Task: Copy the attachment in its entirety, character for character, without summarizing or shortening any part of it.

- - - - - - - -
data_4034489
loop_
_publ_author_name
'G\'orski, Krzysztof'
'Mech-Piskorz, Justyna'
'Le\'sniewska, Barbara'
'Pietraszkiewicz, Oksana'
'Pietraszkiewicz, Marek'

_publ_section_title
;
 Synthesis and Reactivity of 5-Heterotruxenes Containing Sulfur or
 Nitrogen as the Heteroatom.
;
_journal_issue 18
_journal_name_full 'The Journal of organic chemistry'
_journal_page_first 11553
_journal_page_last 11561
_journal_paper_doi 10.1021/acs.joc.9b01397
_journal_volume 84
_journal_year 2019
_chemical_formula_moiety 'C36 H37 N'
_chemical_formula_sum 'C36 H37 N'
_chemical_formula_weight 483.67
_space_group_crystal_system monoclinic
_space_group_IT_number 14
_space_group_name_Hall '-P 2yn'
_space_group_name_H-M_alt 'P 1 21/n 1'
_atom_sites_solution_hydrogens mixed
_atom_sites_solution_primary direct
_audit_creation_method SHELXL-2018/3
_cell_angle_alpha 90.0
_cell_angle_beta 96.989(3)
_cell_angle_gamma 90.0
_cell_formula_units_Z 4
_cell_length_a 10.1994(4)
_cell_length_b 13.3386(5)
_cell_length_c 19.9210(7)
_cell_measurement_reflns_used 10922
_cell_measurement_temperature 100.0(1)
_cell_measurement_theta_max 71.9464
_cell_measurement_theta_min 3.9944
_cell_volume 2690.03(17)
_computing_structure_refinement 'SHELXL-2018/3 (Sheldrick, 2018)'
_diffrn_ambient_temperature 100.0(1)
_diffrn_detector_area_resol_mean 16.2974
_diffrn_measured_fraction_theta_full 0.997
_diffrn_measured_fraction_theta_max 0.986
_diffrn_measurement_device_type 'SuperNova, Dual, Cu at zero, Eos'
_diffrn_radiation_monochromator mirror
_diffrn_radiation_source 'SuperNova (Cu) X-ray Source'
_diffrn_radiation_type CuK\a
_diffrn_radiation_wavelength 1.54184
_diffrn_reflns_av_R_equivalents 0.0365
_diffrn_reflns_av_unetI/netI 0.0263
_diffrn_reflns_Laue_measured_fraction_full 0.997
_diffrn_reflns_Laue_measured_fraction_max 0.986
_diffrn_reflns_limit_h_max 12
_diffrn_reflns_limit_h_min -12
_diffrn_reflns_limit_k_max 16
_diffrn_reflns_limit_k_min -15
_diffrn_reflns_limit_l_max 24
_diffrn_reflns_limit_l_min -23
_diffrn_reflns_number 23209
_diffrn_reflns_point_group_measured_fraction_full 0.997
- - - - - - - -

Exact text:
data_4034489
loop_
_publ_author_name
'G\'orski, Krzysztof'
'Mech-Piskorz, Justyna'
'Le\'sniewska, Barbara'
'Pietraszkiewicz, Oksana'
'Pietraszkiewicz, Marek'

_publ_section_title
;
 Synthesis and Reactivity of 5-Heterotruxenes Containing Sulfur or
 Nitrogen as the Heteroatom.
;
_journal_issue 18
_journal_name_full 'The Journal of organic chemistry'
_journal_page_first 11553
_journal_page_last 11561
_journal_paper_doi 10.1021/acs.joc.9b01397
_journal_volume 84
_journal_year 2019
_chemical_formula_moiety 'C36 H37 N'
_chemical_formula_sum 'C36 H37 N'
_chemical_formula_weight 483.67
_space_group_crystal_system monoclinic
_space_group_IT_number 14
_space_group_name_Hall '-P 2yn'
_space_group_name_H-M_alt 'P 1 21/n 1'
_atom_sites_solution_hydrogens mixed
_atom_sites_solution_primary direct
_audit_creation_method SHELXL-2018/3
_cell_angle_alpha 90.0
_cell_angle_beta 96.989(3)
_cell_angle_gamma 90.0
_cell_formula_units_Z 4
_cell_length_a 10.1994(4)
_cell_length_b 13.3386(5)
_cell_length_c 19.9210(7)
_cell_measurement_reflns_used 10922
_cell_measurement_temperature 100.0(1)
_cell_measurement_theta_max 71.9464
_cell_measurement_theta_min 3.9944
_cell_volume 2690.03(17)
_computing_structure_refinement 'SHELXL-2018/3 (Sheldrick, 2018)'
_diffrn_ambient_temperature 100.0(1)
_diffrn_detector_area_resol_mean 16.2974
_diffrn_measured_fraction_theta_full 0.997
_diffrn_measured_fraction_theta_max 0.986
_diffrn_measurement_device_type 'SuperNova, Dual, Cu at zero, Eos'
_diffrn_radiation_monochromator mirror
_diffrn_radiation_source 'SuperNova (Cu) X-ray Source'
_diffrn_radiation_type CuK\a
_diffrn_radiation_wavelength 1.54184
_diffrn_reflns_av_R_equivalents 0.0365
_diffrn_reflns_av_unetI/netI 0.0263
_diffrn_reflns_Laue_measured_fraction_full 0.997
_diffrn_reflns_Laue_measured_fraction_max 0.986
_diffrn_reflns_limit_h_max 12
_diffrn_reflns_limit_h_min -12
_diffrn_reflns_limit_k_max 16
_diffrn_reflns_limit_k_min -15
_diffrn_reflns_limit_l_max 24
_diffrn_reflns_limit_l_min -23
_diffrn_reflns_number 23209
_diffrn_reflns_point_group_measured_fraction_full 0.997